Judge declares laws for co-habiting unfair

Judge declares laws for co-habiting unfair

In a case last week, Lord Justice Toulson remarked that property laws relating to those co-habiting offered little legal protection to non-married couples whose relationships break down.

He referred to a report that was published by the Law Commission in 2007 that recommended current property laws be reformed to give those in cohabiting relationships the same rights as married couples.

No changes have been forthcoming since this report and Lord Justice Toulson’s comments came after hearing the case of Pamela Curran.

Pamela Curran, 55, said she had been “stripped of everything” after splitting from her partner of more than 30 years.

Miss Curran had been with Brian Collins, 52, since the late 1970s and worked with him at his kennels and cattery business.

After their relationship ended in 2010, a county court judge ruled that she had no right to a share in the business or the home where they had lived together, effectively leaving her penniless.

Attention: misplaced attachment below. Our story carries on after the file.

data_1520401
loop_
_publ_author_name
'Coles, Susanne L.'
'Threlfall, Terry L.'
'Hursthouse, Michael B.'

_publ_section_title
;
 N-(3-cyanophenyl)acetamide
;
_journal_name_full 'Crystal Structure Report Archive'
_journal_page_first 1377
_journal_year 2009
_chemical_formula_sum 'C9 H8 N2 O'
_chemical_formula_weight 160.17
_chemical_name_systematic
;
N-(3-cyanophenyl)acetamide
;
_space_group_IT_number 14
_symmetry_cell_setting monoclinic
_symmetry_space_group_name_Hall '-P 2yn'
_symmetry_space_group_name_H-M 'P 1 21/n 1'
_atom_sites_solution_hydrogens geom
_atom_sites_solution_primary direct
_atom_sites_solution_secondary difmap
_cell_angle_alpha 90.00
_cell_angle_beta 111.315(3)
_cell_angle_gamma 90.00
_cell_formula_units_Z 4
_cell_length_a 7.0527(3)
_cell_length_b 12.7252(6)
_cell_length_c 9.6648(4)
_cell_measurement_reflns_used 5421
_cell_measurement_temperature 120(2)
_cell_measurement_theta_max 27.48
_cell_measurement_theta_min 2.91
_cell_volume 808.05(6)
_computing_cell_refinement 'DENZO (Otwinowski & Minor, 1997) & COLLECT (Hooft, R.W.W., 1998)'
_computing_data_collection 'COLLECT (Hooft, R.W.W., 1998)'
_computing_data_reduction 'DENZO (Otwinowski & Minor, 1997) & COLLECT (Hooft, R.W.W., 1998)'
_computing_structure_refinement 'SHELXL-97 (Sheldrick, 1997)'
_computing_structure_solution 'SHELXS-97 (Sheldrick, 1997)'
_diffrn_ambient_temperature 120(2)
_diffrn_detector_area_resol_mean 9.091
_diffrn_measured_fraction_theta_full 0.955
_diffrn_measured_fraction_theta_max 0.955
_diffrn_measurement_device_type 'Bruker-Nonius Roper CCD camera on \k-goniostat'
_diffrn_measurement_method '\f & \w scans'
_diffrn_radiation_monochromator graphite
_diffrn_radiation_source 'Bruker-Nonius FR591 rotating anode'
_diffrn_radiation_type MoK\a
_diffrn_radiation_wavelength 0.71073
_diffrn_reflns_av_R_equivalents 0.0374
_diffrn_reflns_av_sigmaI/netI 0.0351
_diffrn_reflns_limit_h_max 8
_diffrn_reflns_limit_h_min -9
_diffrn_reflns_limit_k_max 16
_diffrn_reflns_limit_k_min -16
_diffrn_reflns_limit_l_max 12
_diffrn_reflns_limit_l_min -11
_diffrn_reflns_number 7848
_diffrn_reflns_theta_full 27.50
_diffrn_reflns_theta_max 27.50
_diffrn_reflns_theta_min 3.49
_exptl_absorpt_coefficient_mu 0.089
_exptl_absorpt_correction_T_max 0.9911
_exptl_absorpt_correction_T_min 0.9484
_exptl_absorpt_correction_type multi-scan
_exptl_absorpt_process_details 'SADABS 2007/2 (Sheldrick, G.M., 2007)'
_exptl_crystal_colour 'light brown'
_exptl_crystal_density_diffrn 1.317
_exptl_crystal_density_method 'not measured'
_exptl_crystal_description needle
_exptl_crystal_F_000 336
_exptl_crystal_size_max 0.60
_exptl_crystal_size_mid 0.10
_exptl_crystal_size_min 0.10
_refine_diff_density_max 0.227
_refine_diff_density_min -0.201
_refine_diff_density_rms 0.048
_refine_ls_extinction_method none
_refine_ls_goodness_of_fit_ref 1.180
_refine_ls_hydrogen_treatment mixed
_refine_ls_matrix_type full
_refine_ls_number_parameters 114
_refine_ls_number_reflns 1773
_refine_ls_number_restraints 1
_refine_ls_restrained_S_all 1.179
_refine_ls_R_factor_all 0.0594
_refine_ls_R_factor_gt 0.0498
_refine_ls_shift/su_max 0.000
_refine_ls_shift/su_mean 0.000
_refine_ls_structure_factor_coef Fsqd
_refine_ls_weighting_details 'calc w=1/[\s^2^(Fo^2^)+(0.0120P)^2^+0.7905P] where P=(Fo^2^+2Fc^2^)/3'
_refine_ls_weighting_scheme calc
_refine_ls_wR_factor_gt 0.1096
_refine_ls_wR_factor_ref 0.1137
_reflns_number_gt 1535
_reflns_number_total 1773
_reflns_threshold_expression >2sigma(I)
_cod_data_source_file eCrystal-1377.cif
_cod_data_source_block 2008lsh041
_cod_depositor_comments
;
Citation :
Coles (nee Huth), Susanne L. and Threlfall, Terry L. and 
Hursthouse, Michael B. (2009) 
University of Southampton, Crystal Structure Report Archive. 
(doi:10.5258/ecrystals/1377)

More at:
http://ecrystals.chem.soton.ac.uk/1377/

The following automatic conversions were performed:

Lord Justice Toulson said: "Sadly, the appellant found herself in the classic position of a woman jilted in her early 50s, having very much made her life with the respondent for over 30 years.”

“The law of property can be harsh on people, usually women, in that situation. Bluntly, the law remains unfair to people in the appellant’s position, but the judge was constrained to apply the law as it is."

The Court of Appeal heard that Mr Collins and Miss Curran had begun dating when they were both still teenagers and had remained together until their split in 2010.

They lived and worked together at The Haven, a kennels and cattery business near Ashford, Kent, which was bought in Mr Collins’s name in 2007.

Miss Curran said she had trusted that if they ever split up, she would be given a fair share of the property and business, purchased for a combined total of £750,000.

Lord Judge Toulson said: "Judges ought not to be affected by human sympathies, they must apply the law as they see it. It was extremely difficult not to be affected by a sense that the appellant has, in truth, been treated unfairly.

"She describes herself as a nobody, but with a profound sense that what’s happened was not just.”

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